Interesting data on energy, food, and meat

On a whim I borrowed In Defense of Food from Kelsey last time I was up in Maine; I’d read Second Nature and one or two other of Pollan’s books but not that one. I liked Kelsey’s verdict – ‘It’s good – a Michael Pollan book that’s not too long.’ The proposition: formulating increasingly processed “food” products in accordance with an ever-changing list of ‘good’ and ‘bad’ nutrients has at once enriched agribusiness interests, spoiled our food culture, and ruined our health. The prescription: Eat Food (as opposed to food-like processed products), Not Too Much (employ/enjoy time-honored cultural practices to avoid routine gorging), Mostly Plants (eating a lot of meat is bad for you – and for the planet).

On that last subject, I was interested to read an interesting account on the blog of Cambridge prof David MacKay, whose online book Sustainable Energy – without the hot air is a refreshingly clear and straightforward assessment of what a transition to renewable resources might look like. He pointed to an industry study that estimated the energy in the typical UK diet, and presented the data in a pretty striking way. Here’s the energy in a week’s food, compared to the energy needed to produce and distribute it:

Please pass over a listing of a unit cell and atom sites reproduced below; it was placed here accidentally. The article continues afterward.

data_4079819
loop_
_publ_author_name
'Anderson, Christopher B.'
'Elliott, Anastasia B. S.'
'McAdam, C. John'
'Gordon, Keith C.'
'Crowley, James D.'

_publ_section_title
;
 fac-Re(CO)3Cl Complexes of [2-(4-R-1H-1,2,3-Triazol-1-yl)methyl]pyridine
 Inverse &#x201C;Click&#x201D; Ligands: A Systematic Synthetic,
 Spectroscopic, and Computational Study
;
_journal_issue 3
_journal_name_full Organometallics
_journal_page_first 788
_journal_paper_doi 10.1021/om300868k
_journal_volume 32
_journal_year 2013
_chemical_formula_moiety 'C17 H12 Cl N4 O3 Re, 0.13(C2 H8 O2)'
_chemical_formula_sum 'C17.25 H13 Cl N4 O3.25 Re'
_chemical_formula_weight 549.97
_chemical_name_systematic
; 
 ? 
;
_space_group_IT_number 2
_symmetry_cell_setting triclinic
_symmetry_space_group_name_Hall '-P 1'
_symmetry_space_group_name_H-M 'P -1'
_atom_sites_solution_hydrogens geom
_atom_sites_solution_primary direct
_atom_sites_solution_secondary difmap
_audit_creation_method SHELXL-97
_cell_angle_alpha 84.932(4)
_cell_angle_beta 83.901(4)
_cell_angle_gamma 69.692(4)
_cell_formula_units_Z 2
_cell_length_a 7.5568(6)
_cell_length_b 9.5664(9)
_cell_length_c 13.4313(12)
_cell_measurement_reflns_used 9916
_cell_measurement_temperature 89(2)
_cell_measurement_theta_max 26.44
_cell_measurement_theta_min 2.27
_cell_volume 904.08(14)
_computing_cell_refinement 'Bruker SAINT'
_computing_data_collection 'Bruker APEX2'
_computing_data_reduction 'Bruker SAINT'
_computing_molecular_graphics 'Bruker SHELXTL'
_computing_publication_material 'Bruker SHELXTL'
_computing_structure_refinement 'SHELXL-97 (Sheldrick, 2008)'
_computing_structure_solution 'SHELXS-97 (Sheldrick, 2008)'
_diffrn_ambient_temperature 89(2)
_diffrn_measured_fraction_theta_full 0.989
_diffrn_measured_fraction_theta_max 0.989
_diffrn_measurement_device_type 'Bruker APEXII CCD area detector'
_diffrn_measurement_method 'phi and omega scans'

The energy (mostly fossil fuel, presumably) that it takes to produce, process, package, and deliver the average UK resident’s food is fully 5 times the actual biological energy content of the food. The primary culprit – you guessed it, meat, with dairy a distant second:

This is all pretty much in line with what I proposed here – one of the most powerful (and perhaps least painless, compared to giving up climate control, extensive driving, or air travel) ways to do the planet some good is to become a vegetarian.

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2 Responses to “Interesting data on energy, food, and meat”

  1. Carla Says:

    Hmm…these are the sorts of arguments that made “Diet for a Small Planet” such a compelling argument for a vegetarian diet years ago. However, an equally compelling argument along the same lines can be made for grass-fed beef, which take less energy/calorie to produce than even organic mechanized farming.

  2. Urban Homesteading – meh « Five Islands Orchard Says:

    […] I’ve done the math in several previous posts, on industrial meat, crop area requirements, and energy requirements to grow food. Living in the city can potentially have very low environmental impact in a lot of ways, but food […]

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